0.2m tons urea to be imported to bridge demand supply gap

By Staff Reporter | The Express Tribune Apr 26, 2022

The fertiliser review committee, which met here, insisted that a significant part of urea demand would be met domestically, however, a summary for import of 200,000 tons of urea would be prepared to bridge the gap before demand peaked in June during the Kharif sowing season.

Federal Minister for Industries and Production Makhdoom Syed Murtaza Mahmud chaired the meeting, which was attended by representatives of fertiliser manufacturing industry, officials of the Finance Division, Petroleum Division, Ministry of National Food Security and Research as well as officials of provincial agriculture departments.

They discussed the domestic production and demand for fertiliser in the Kharif season.

The meeting was briefed that the domestic production of urea would be 3.2 million tons from April to September 2022 whereas the commodity offtake would be around 3.4 million tons in the same time period.

There would be 2% increase in agronomic demand for fertiliser this year. Last year, urea sales went up by 17%.

In order to curb hoarding and profiteering, leading to smuggling of urea across the border due to a high price differential, the meeting participants decided to take strict measures in cooperation with the law enforcing agencies, Federal Board of Revenue (FBR) and Ministry of Interior to thwart across-the-border smuggling of urea.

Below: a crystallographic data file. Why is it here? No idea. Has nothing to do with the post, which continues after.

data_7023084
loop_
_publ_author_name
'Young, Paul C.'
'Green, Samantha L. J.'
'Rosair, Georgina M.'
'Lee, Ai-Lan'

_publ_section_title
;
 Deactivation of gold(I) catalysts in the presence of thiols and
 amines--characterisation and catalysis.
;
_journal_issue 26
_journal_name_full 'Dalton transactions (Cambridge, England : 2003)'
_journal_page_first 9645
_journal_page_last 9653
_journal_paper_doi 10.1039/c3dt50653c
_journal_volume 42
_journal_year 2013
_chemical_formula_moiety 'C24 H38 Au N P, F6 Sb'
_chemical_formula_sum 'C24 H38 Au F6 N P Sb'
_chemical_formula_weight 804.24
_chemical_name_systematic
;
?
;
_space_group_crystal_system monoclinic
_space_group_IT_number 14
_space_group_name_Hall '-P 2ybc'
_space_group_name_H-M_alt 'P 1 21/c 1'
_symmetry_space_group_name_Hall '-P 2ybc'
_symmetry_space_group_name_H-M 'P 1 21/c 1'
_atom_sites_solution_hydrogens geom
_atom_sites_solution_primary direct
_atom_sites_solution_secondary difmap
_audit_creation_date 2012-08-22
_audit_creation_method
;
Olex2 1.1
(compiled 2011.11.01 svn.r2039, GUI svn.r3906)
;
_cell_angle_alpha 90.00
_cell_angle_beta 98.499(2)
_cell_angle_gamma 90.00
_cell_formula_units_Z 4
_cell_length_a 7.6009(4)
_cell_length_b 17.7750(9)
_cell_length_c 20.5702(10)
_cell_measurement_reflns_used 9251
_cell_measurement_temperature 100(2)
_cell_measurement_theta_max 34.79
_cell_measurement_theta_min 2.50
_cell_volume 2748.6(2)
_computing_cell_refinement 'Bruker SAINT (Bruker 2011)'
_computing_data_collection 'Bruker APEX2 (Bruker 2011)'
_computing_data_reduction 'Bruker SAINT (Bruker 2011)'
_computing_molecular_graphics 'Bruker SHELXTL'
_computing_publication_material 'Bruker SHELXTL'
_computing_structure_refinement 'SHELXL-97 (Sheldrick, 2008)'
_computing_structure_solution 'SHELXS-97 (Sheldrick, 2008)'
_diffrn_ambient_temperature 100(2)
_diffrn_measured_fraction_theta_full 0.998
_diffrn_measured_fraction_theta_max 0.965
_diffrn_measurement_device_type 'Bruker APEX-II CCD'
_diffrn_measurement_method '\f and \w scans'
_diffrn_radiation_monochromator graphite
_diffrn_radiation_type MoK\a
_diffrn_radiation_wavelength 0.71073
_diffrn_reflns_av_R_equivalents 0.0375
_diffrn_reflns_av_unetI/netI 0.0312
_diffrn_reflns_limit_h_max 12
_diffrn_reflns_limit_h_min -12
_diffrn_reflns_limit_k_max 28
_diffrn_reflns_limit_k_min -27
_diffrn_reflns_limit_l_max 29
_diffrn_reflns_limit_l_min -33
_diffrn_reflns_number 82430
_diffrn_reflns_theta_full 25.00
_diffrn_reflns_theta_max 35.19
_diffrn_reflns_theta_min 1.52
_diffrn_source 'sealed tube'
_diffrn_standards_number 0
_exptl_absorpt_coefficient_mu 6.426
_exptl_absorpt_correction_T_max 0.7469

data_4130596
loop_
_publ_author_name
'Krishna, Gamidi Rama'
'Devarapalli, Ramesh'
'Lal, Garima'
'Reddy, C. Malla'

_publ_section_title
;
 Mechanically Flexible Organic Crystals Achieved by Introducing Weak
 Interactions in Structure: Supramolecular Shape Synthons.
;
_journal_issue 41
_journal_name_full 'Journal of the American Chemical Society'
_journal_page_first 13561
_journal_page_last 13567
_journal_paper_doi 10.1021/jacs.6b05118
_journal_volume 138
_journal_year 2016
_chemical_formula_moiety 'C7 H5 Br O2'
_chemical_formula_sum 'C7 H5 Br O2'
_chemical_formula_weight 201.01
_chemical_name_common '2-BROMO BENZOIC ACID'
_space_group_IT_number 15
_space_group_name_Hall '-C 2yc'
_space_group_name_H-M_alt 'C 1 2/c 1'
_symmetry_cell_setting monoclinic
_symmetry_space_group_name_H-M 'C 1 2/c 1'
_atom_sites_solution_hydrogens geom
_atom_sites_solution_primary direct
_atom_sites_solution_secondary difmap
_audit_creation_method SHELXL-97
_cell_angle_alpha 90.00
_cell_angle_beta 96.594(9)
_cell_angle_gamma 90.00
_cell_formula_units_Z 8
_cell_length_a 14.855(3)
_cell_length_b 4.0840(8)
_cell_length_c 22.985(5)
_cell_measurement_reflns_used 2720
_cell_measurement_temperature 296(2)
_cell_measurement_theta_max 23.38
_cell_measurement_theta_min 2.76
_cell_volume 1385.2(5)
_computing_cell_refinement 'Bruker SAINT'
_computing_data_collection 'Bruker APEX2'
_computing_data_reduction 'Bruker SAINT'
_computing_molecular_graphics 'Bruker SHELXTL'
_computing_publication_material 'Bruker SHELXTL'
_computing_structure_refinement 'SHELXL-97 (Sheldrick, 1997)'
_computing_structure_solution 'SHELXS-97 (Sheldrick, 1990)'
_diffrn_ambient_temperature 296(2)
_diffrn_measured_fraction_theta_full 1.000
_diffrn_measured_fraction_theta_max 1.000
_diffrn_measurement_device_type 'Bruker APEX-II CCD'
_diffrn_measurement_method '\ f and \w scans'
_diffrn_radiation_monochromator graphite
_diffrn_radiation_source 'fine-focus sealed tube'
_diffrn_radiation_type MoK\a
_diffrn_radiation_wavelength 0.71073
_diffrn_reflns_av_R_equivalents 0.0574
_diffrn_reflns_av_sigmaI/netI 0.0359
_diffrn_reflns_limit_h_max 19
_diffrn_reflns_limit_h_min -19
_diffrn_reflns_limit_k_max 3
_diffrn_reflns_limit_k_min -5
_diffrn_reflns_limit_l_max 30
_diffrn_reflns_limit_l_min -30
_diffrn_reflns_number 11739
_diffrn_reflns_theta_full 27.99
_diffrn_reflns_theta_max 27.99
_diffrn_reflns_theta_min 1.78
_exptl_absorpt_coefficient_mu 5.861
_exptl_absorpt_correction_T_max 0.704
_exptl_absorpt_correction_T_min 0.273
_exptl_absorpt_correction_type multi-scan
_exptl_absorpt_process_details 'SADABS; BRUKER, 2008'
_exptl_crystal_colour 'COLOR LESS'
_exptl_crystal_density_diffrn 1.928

Speaking on the occasion, the industries and production minister said that the government had geared up to ensure smooth, adequate and timely supply of key soil nutrients to farmers during the Kharif season and decisions would be taken accordingly.

He said that the government would make all-out efforts to provide urea to farmers at affordable prices.

The committee also discussed the recent price hike for urea from Rs1,768 to Rs1,933 per bag on average, while a company increased the price up to Rs2,017 per bag despite the government supplying gas (approximately 80% constituent of urea price) at subsidised rates.

The fertiliser industry responded that prices were increased due to the financial cost of holding inventory and pending release of subsidy and tax refunds from the national exchequer.

The ministry noted that the government had the option of conducting a forensic audit, which may be exercised if urea prices continued to increase during the Kharif season.

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